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Username Post: Timing issues
IgnitionMan 
Valued Contributor
Posts: 3369

Reg: 04-15-05
01-01-18 08:21 PM - Post#2719733    
    In response to malibu27

Just whom do you think "Dave the ignition guy" is?

Try "IgnitionMan". Why the special email for the vacuum advance info? Well, a whole lot of people that always recommend their pals for services in topics, got the impression I was "advertising" for my products, when that was the furthest thing from my intentions. As you can see in the info, that is purely to get the vacuum advance correct, no ads anywhere. So, I set up the pictures and instructions email to get the vacuum advance info out, without all the tearful crying, and false accusations.

Hope you take a close look at the info. Should help, it has for everyone that has done it.

Please outline the PCV system you had, valve from one valve cover to vacuum fitting on the carb, other side has a free open inlet hose, air filter base to valve cover, I hope. Because if there ISN'T an inlet for fresh air into the engine, the suction will suck the pan dry.

The keys are, the right valve spring tension for the PCV, and, the correct volume for the valve. Example: I have a 1972 Vega street car, 5 speed, nice rear end, power 4 wheel disk brakes, power/tilt steering, A/C, name it, its there. The engine was a 1963 200 horse all Aluminum Buick 215 V8, 300 aluminum heads, big valves, nice Crower cam, 300 Buick .600 stroker crank, Chevy rods, 305 Chevy pistons, all the good stuff.

That engine had a PCV system that used a 90 degree PC valve, with 16 inch vacuum to match the carb/engine vacuum. But, the volume of pulled air was too great, so, I made an aluminum slug for the vacuum line, with a 3/16ths hole, PCV worked well.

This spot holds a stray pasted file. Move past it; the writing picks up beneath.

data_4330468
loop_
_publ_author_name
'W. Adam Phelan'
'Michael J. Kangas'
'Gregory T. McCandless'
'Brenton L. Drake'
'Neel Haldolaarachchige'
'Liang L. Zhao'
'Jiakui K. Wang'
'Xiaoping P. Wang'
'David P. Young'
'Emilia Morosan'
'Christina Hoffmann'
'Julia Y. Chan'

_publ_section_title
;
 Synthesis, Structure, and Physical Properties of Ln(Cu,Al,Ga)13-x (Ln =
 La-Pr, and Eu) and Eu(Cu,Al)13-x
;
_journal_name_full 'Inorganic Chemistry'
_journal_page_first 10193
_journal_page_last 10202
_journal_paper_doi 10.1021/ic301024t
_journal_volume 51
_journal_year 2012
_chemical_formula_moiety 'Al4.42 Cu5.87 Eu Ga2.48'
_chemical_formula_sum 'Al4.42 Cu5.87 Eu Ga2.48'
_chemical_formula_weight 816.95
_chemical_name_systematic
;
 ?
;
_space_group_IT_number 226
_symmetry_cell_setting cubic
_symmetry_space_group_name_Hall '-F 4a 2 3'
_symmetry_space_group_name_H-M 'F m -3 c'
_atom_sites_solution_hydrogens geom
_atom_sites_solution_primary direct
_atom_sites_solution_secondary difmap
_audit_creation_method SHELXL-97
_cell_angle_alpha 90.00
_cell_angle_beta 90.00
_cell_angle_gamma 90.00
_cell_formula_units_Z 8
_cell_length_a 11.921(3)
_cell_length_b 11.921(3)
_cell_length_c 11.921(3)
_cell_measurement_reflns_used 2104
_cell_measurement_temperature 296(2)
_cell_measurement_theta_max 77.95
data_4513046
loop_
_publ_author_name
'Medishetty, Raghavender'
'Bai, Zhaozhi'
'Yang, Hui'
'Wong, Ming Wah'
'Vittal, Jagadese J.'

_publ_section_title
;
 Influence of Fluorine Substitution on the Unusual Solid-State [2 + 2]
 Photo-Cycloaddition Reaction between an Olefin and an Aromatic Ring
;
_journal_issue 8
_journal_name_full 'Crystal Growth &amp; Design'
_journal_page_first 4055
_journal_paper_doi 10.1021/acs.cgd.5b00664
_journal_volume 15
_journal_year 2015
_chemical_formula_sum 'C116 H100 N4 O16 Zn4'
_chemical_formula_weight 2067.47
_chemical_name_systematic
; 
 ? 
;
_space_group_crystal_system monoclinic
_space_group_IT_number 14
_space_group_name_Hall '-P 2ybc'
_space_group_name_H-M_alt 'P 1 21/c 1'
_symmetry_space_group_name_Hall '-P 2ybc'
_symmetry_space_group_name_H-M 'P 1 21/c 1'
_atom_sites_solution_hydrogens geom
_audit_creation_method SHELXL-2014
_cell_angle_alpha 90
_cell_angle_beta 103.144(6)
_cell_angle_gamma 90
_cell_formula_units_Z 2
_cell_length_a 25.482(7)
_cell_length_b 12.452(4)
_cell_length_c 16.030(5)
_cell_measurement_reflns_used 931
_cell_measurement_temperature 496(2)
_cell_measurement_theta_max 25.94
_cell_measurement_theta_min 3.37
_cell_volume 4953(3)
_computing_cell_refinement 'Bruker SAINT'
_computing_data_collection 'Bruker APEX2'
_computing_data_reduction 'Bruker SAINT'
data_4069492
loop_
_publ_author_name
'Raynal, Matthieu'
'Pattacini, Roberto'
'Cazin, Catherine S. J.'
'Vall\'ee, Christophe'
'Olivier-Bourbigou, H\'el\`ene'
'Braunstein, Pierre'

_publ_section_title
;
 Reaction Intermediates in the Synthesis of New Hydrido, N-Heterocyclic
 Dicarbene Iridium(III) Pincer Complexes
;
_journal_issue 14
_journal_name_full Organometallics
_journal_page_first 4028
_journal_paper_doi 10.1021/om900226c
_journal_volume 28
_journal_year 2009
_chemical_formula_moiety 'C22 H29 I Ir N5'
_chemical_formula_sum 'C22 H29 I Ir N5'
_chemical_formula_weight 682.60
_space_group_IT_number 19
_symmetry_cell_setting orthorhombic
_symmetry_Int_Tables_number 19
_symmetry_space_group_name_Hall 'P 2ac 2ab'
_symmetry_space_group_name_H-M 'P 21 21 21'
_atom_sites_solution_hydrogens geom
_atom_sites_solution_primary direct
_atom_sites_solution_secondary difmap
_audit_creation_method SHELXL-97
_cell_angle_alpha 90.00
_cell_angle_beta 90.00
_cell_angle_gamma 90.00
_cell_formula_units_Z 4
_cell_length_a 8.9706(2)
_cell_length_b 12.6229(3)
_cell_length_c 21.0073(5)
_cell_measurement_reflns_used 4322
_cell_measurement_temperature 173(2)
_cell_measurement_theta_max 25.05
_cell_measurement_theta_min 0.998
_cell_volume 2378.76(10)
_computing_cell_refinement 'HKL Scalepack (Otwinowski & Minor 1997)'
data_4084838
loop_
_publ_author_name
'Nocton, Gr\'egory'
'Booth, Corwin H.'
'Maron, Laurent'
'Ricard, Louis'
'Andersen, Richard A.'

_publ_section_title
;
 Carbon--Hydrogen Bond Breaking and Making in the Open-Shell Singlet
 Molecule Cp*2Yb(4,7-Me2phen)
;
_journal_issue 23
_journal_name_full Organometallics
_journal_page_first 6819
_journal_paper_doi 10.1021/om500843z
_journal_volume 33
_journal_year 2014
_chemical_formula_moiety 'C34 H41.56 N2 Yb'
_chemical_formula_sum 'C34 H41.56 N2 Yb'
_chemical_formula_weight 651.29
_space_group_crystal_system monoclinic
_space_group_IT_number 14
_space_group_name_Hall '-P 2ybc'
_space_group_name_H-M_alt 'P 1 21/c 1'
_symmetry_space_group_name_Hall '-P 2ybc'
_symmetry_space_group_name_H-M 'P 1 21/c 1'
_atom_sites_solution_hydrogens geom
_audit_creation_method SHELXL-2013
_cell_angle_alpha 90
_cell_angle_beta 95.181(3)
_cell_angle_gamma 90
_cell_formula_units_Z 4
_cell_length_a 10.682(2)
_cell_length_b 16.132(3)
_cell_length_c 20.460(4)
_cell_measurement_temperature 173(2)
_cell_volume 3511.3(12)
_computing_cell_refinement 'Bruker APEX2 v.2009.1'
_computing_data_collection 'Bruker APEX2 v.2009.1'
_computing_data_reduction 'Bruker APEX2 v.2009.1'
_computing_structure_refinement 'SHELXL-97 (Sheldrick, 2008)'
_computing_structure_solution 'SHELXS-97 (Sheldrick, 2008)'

The new engine is a variation of the Buick, Rover 4.6 all aluminum, 300 heads, 300 stroker crank, a different Crower cam, Corvair big valves, welded heart shaped combustion chambers, 305 Chervy pistons, and, a full-on large air meter, 5.0 Mustang EFI nozzle tuned port EFI system that the stock Rover PC valve works nicely with. And, the entire engine still weighs 335 pounds.

What I do is figure out the specifics of the engine, and match up the PC valve I would use for the same scenario in my engine, and go from there. The valve I used in the 215 Buick was from a low horsepower 2bbl 390 FE Ford.

As far as AFR gauges, my take, serious useless, and I use the "read the plugs, look at the exhaust, feel the thing in the seat of your pants" gauge, and it works so much better than all that gauging that wants you to tune it to its whims, not what the engine tells me.

You see, the gauge may well dictate to run this setting, when common sense in the driver's seat screams another setting works better.

I just watched an old "Twilight Zone" with William Shatner. He had car troubles in a small town, and while it was being repaired, he went to eat, and started feeding a fortune telling machine. It got to the point he was feeding pennies into this machine as fast as he could throw them at it, and believing what it was telling him, instead of looking for himself, using his own common sense.

To myself, AFR gauges and dial back features on timing lights are much like that fortune telling machine, stick a penny in, blindly believe what it tells you, not what you can see with your own eyes, and feel with your butt.

Now, please, don't think I am insisting on you doing anything I say, you do as you wish. All I am here to do is help, you go forward from where you are, accept, reject, your choice.


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